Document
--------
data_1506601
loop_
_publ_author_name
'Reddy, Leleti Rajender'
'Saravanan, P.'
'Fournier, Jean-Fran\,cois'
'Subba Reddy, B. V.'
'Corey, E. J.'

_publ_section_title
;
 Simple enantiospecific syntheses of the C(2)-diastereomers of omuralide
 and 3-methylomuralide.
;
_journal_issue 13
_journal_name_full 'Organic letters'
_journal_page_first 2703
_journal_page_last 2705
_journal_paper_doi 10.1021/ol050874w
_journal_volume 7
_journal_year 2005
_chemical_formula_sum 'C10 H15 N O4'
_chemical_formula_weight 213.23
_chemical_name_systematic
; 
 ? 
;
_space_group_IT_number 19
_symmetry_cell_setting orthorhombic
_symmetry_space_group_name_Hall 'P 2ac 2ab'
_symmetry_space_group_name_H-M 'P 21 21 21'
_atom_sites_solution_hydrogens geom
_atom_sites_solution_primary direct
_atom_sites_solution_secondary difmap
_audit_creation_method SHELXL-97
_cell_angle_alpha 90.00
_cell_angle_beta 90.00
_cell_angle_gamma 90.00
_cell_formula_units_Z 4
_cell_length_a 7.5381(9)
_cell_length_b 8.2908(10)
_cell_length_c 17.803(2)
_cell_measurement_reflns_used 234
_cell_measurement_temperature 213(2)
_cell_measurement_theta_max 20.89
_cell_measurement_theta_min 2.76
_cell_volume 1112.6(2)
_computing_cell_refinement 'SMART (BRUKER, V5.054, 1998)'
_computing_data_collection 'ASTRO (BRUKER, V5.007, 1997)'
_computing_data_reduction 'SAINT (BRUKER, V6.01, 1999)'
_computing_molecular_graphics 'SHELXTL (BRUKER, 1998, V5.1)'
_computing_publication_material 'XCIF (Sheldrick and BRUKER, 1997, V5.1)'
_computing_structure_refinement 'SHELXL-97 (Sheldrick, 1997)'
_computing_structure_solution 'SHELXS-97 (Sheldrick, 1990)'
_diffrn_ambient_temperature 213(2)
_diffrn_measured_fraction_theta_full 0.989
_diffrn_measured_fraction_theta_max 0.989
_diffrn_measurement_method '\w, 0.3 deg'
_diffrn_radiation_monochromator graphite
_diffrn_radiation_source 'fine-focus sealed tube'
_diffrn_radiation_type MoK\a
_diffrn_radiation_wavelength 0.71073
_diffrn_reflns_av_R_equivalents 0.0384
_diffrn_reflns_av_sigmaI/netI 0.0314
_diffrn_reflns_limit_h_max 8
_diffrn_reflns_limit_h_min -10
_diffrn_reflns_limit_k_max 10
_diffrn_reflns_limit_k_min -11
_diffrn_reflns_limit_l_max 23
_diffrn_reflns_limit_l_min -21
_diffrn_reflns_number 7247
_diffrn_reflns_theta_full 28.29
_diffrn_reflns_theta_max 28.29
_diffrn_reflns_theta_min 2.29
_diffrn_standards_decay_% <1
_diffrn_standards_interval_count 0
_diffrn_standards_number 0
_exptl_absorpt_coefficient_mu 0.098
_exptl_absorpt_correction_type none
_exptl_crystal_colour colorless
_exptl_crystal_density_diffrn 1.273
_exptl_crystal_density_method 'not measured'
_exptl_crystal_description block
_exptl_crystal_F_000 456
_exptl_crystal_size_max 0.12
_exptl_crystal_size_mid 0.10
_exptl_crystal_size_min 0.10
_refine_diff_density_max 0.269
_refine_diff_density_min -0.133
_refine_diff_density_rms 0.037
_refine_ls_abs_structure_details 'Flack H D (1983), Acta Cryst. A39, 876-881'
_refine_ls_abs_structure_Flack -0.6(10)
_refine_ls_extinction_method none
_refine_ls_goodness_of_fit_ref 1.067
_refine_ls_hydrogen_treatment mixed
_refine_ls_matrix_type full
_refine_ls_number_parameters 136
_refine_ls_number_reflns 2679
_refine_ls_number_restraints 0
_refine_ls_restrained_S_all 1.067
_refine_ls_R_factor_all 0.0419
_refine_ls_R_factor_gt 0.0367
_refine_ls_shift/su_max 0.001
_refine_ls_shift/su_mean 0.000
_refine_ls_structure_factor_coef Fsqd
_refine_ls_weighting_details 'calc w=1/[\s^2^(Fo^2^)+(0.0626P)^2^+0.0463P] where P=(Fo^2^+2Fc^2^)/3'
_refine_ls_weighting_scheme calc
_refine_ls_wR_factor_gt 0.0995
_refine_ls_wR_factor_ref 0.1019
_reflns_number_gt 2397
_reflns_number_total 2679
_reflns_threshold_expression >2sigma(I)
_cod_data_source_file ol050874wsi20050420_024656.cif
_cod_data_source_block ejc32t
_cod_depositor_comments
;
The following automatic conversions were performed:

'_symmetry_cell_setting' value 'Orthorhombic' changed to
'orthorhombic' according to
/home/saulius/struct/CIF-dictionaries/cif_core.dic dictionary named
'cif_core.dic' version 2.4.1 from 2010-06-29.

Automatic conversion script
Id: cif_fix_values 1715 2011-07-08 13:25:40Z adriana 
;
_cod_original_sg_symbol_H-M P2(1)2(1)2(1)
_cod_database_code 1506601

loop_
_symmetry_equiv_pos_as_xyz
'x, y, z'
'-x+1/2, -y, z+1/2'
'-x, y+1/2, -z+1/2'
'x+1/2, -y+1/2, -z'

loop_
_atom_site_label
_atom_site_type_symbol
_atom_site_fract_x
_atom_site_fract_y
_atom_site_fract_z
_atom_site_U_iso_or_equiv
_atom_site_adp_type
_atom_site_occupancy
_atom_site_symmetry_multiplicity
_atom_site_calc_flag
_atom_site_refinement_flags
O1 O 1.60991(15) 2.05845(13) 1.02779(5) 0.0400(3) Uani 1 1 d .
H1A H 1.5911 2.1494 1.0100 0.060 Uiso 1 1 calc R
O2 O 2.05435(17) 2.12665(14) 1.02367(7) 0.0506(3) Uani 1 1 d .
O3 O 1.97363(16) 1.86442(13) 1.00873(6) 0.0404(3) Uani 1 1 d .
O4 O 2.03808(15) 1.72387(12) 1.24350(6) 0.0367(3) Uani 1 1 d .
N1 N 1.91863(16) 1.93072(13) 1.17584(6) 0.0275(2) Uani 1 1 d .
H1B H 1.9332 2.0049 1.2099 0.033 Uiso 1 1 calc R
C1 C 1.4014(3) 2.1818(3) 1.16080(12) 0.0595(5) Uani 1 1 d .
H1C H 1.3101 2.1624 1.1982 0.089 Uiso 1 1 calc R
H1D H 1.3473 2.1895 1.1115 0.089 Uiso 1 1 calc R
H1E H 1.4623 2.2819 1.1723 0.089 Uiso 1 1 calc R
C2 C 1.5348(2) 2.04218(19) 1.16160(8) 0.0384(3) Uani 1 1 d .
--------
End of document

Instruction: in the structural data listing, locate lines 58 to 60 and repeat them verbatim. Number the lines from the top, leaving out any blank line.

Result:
_diffrn_radiation_monochromator graphite
_diffrn_radiation_source 'fine-focus sealed tube'
_diffrn_radiation_type MoK\a